running birds lampposts and….what’s that smell?

January 6, 2006

in Uncategorized

I’ve been running a lot lately, because its been too cold and wet and dark for bicycling, and because I like running, and because even after a whole lot of tries I still, still haven’t accepted the fact that my body just doesn’t want me to run. I run, and I wake up the next day in a lot of pain. And yet I still keep running. I am either charmingly stubborn, or a complete dumbass (vote below).

I run a lot at sunrise on the Sunnyvale baylands, a sequence of levees that run next to the marshes and sloughs and reclamation ponds on the south end of the San Francisco Bay. The levees are flat, and there is grass, and birds, and its quiet. It sounds kind of pleasant, doesn’t it. It all sounds so much nicer than saying I actually run on long flat muddy mounds of dirt alongside giant vats of open sewage. Which is what “reclamation pond” actually means. I had no idea. The stench is amazing. When they turn on the pumps and the “reclamation” — whatever that actually means — gets going….O.M.G. And I’ve only been running it since October, when its been cold. I am thinking that when it gets to be above about 65 degrees I’m going to have to find someplace else to run.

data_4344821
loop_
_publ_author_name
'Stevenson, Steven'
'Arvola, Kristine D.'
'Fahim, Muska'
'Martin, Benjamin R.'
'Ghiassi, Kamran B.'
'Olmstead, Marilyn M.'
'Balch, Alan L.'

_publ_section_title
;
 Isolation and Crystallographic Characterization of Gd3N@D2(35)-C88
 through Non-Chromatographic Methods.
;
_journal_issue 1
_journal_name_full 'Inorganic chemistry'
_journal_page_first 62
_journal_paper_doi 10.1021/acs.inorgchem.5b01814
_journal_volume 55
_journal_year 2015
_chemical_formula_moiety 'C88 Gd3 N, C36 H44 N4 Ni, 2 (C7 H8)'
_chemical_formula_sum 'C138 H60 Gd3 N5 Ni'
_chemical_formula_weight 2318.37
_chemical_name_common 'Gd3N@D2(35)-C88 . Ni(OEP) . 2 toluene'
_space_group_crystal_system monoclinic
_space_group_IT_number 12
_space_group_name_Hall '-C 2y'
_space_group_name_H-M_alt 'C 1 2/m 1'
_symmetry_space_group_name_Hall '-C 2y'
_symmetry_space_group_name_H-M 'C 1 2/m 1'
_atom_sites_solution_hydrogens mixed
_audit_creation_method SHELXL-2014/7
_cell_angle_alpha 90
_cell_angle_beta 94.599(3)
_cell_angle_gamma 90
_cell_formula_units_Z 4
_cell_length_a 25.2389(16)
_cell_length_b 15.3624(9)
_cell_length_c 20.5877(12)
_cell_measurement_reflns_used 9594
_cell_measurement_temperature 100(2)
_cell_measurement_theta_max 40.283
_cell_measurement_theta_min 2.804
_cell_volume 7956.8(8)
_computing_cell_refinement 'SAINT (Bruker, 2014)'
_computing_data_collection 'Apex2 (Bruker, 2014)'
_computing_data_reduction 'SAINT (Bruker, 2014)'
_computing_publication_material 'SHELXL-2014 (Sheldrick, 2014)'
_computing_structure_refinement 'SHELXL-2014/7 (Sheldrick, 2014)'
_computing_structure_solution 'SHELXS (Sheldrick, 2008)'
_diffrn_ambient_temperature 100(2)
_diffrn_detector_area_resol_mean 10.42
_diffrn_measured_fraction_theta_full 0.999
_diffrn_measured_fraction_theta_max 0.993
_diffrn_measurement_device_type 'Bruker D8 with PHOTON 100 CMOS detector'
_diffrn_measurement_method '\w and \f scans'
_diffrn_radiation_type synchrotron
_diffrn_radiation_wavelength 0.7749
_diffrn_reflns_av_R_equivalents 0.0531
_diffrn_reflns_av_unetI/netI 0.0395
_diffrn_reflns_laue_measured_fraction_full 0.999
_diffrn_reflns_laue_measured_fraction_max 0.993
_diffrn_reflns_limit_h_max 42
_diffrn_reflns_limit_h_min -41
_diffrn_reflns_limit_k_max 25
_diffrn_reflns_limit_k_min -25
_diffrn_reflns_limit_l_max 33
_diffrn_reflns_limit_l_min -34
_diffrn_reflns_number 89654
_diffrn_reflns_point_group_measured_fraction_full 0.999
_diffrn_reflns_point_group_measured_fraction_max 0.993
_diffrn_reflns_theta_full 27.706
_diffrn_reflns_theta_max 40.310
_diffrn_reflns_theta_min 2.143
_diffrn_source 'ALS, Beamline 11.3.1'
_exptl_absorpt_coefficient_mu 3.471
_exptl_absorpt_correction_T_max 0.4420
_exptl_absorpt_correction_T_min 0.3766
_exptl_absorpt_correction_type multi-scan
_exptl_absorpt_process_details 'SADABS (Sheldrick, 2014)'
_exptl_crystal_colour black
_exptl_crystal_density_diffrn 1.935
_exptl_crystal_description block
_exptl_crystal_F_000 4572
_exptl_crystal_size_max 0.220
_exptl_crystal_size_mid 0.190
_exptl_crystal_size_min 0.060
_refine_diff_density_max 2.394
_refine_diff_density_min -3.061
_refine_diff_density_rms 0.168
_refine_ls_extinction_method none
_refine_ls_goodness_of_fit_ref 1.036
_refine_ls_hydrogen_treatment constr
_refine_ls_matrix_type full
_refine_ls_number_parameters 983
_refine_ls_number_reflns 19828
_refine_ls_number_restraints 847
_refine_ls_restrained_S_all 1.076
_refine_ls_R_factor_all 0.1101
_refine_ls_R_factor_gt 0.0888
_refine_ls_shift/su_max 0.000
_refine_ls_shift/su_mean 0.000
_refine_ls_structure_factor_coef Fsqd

But for now the levees are nice. Mostly. They are actually really pretty, mostly. Its really quiet out there when the sun comes up, and you can see all the way around the bay from the bridges in the north, the grassy hills in the east and the mountains to the south and west. All the hills are really green right now and the sun splashes golden on them as it rises.

And then there are the shore birds. I’ve never seen so many different birds. There are the usual ducks and seagulls and canada geese, birds I’m used to from everywhere, but on the levees there are also lots and lots of birds I’ve always thought of as more uncommon — or have never even seen before at all. Huge white fluffy egrets I get to see up close as I run by. Big groups of painted wood ducks. Great Blue Herons, lots and lots and GBHs, flying low overhead and strolling through the weeds in the shallows. Loons that watch me warily, swim alongside me as I run and then dive under the water and vanish. White birds and grey birds and swimming birds and wading birds. When I was out there yesterday there was a big red-tail hawk that was sitting on one of the light poles. When I got within ten feet of him he leaned out into the water, stretched his neck out to the front, his tail way out to the back, then spread his wings and flew out over one of the ponds, circled back and lit on one of the poles about fifty feet ahead of me. When I got up to ten feet he did it again, and then the third time he got smart and circled back behind me to the first pole.